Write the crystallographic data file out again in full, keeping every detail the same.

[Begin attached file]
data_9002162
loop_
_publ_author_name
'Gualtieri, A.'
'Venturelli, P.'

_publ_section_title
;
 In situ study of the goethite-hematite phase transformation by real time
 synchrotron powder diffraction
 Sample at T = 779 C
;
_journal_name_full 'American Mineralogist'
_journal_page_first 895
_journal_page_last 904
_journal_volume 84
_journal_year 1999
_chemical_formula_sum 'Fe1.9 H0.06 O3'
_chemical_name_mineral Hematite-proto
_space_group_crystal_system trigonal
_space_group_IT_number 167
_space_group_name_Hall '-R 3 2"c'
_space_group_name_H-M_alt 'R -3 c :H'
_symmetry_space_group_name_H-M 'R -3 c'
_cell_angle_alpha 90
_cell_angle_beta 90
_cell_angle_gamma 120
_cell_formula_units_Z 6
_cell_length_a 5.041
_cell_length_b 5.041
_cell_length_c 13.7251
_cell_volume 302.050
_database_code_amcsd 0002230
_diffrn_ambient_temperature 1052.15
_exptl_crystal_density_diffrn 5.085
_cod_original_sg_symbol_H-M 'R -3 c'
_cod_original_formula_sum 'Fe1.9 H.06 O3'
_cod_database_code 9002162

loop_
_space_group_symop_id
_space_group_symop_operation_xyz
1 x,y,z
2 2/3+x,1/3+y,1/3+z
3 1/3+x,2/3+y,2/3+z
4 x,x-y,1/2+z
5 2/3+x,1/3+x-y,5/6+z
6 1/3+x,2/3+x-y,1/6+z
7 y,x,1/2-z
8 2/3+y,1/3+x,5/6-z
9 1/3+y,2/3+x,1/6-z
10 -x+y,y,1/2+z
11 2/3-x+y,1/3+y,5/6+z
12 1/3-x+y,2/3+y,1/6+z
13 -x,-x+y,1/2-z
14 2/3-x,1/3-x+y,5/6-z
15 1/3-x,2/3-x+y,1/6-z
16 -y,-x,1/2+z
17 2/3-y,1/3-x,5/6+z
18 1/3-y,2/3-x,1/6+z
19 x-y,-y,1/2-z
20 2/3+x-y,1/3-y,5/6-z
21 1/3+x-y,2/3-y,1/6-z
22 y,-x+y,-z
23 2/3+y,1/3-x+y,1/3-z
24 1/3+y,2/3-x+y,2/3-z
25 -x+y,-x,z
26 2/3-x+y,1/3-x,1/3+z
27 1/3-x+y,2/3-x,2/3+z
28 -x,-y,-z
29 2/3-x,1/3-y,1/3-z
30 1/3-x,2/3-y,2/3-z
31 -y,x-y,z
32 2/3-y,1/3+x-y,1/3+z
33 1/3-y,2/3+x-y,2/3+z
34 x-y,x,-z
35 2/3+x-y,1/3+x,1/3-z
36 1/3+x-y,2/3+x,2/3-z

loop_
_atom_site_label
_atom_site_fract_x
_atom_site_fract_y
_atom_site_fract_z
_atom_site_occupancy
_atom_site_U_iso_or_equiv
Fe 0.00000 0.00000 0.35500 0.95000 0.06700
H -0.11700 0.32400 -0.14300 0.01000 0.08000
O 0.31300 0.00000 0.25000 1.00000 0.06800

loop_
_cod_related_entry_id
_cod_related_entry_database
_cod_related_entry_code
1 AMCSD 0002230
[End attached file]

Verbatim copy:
data_9002162
loop_
_publ_author_name
'Gualtieri, A.'
'Venturelli, P.'

_publ_section_title
;
 In situ study of the goethite-hematite phase transformation by real time
 synchrotron powder diffraction
 Sample at T = 779 C
;
_journal_name_full 'American Mineralogist'
_journal_page_first 895
_journal_page_last 904
_journal_volume 84
_journal_year 1999
_chemical_formula_sum 'Fe1.9 H0.06 O3'
_chemical_name_mineral Hematite-proto
_space_group_crystal_system trigonal
_space_group_IT_number 167
_space_group_name_Hall '-R 3 2"c'
_space_group_name_H-M_alt 'R -3 c :H'
_symmetry_space_group_name_H-M 'R -3 c'
_cell_angle_alpha 90
_cell_angle_beta 90
_cell_angle_gamma 120
_cell_formula_units_Z 6
_cell_length_a 5.041
_cell_length_b 5.041
_cell_length_c 13.7251
_cell_volume 302.050
_database_code_amcsd 0002230
_diffrn_ambient_temperature 1052.15
_exptl_crystal_density_diffrn 5.085
_cod_original_sg_symbol_H-M 'R -3 c'
_cod_original_formula_sum 'Fe1.9 H.06 O3'
_cod_database_code 9002162

loop_
_space_group_symop_id
_space_group_symop_operation_xyz
1 x,y,z
2 2/3+x,1/3+y,1/3+z
3 1/3+x,2/3+y,2/3+z
4 x,x-y,1/2+z
5 2/3+x,1/3+x-y,5/6+z
6 1/3+x,2/3+x-y,1/6+z
7 y,x,1/2-z
8 2/3+y,1/3+x,5/6-z
9 1/3+y,2/3+x,1/6-z
10 -x+y,y,1/2+z
11 2/3-x+y,1/3+y,5/6+z
12 1/3-x+y,2/3+y,1/6+z
13 -x,-x+y,1/2-z
14 2/3-x,1/3-x+y,5/6-z
15 1/3-x,2/3-x+y,1/6-z
16 -y,-x,1/2+z
17 2/3-y,1/3-x,5/6+z
18 1/3-y,2/3-x,1/6+z
19 x-y,-y,1/2-z
20 2/3+x-y,1/3-y,5/6-z
21 1/3+x-y,2/3-y,1/6-z
22 y,-x+y,-z
23 2/3+y,1/3-x+y,1/3-z
24 1/3+y,2/3-x+y,2/3-z
25 -x+y,-x,z
26 2/3-x+y,1/3-x,1/3+z
27 1/3-x+y,2/3-x,2/3+z
28 -x,-y,-z
29 2/3-x,1/3-y,1/3-z
30 1/3-x,2/3-y,2/3-z
31 -y,x-y,z
32 2/3-y,1/3+x-y,1/3+z
33 1/3-y,2/3+x-y,2/3+z
34 x-y,x,-z
35 2/3+x-y,1/3+x,1/3-z
36 1/3+x-y,2/3+x,2/3-z

loop_
_atom_site_label
_atom_site_fract_x
_atom_site_fract_y
_atom_site_fract_z
_atom_site_occupancy
_atom_site_U_iso_or_equiv
Fe 0.00000 0.00000 0.35500 0.95000 0.06700
H -0.11700 0.32400 -0.14300 0.01000 0.08000
O 0.31300 0.00000 0.25000 1.00000 0.06800

loop_
_cod_related_entry_id
_cod_related_entry_database
_cod_related_entry_code
1 AMCSD 0002230